Gross Anatomy: Now and Then
- by guest blogger, Chrissie Perella, iSchool grad student and intern extraordinaire
Woman's Med students in the gross anatomy lab, 1897
Several days ago, we were fortunate to get a tour of the gross anatomy lab here at Drexel University College of Medicine. And by gross, I don't mean disgusting - I mean what the medical world terms macroscopic; that is, things that can be identified and measured with the naked eye.
Our tour guide was a gracious and knowledgeable first-year med student. The students are divided into groups of 5 or 6 and each group is assigned their own cadaver. The only information they receive on the body is the sex, age, profession, and cause of death. During the course of the fall and spring terms, the students carefully dissect their cadavers, all the while learning about the delicate nature of the human body - organs are removed, muscles examined, and arteries and veins followed. Students must be careful to keep their cadavers preserved by covering them with moist towels and a bag following every class. Our guide said she felt very fortunate to be able to learn in such a hands-on way. A little known (but nice) fact: An event honoring the donors and their families is held at the end of year. Read about the event on philly.com: "Students pay tribute to body donors: Honoring the ultimate gift," Philadelphia Inquirer, 28 April 2010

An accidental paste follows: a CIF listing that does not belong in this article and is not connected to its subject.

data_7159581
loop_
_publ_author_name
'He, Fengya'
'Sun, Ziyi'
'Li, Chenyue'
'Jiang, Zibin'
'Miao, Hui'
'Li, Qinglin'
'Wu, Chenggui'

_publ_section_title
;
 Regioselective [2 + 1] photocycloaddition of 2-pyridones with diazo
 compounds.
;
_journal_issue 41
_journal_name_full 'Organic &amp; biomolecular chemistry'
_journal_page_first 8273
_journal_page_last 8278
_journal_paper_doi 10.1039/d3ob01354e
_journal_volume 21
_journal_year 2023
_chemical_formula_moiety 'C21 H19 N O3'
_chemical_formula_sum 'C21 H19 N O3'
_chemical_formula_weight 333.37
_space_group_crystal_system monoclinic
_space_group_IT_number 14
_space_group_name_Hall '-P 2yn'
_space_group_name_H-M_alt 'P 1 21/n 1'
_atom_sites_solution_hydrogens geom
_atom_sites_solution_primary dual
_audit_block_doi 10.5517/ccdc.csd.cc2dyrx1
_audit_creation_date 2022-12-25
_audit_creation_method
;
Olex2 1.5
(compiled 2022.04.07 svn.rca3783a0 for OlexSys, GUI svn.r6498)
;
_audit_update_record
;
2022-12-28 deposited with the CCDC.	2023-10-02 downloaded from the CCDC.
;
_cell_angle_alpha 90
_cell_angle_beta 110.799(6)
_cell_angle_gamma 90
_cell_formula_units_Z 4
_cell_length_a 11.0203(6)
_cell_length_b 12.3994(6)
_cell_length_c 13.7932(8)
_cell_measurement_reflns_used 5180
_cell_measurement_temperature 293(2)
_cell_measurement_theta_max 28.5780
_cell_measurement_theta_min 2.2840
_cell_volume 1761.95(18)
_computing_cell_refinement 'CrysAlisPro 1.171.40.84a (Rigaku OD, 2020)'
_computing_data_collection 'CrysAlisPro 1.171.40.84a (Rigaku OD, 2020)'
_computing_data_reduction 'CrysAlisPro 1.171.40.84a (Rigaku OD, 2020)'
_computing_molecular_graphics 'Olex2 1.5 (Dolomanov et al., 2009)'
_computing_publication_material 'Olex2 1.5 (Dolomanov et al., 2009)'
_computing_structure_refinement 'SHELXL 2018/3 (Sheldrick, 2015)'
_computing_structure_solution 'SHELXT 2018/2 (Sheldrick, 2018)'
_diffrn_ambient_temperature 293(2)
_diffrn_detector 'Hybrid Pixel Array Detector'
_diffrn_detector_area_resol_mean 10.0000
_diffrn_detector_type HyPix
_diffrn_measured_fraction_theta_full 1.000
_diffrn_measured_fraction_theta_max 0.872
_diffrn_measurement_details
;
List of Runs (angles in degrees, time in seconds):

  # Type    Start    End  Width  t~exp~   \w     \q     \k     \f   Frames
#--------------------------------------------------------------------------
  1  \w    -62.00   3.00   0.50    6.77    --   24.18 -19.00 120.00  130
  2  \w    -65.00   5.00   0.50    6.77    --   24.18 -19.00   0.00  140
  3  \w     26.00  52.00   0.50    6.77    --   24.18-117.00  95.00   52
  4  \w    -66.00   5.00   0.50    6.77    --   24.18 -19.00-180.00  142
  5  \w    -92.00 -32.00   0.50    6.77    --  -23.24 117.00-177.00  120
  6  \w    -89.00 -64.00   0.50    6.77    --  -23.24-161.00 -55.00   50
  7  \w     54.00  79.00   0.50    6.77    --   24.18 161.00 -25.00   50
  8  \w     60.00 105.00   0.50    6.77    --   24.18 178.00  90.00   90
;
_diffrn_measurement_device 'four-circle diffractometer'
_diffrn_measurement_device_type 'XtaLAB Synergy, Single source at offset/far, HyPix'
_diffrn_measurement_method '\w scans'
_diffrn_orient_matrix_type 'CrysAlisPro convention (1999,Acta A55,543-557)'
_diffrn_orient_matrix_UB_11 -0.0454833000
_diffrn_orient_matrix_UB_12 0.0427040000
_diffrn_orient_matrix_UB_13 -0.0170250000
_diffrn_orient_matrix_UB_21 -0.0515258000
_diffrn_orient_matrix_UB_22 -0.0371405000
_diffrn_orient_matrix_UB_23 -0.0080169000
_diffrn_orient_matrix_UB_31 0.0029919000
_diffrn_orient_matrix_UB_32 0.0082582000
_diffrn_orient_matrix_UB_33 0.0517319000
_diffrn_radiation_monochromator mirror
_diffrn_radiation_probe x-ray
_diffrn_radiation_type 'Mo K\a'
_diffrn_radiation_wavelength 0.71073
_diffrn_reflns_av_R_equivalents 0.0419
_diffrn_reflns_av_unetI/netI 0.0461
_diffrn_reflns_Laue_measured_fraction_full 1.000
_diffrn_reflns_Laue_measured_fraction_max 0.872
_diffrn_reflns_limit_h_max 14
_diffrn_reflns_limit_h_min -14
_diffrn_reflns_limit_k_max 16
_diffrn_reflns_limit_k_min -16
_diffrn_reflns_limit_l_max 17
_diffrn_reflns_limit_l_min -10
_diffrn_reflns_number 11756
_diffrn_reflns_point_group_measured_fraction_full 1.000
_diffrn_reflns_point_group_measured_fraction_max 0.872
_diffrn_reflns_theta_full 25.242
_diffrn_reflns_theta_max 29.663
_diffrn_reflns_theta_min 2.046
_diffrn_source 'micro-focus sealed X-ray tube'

The cadaver lab of Woman's Medical College of Pennsylvania, 1895.
The cadaver lab at College of Medicine, 2011. Photo courtesy of the Drexel Med Emergency Medicine Residency Program
And all this left me wondering: what was dissection like for earlier students at the Woman's Medical College? So, here's a look back at Woman's Med students in the gross anatomy (cadaver) lab:
Comparing anatomical drawings to real life, circa 1892.
No gloves needed for dissection in the early 1900s! (circa 1901)
A lesson being taught in the cadaver lab, 1903.
Two medical students working hard at learning anatomy, 1928.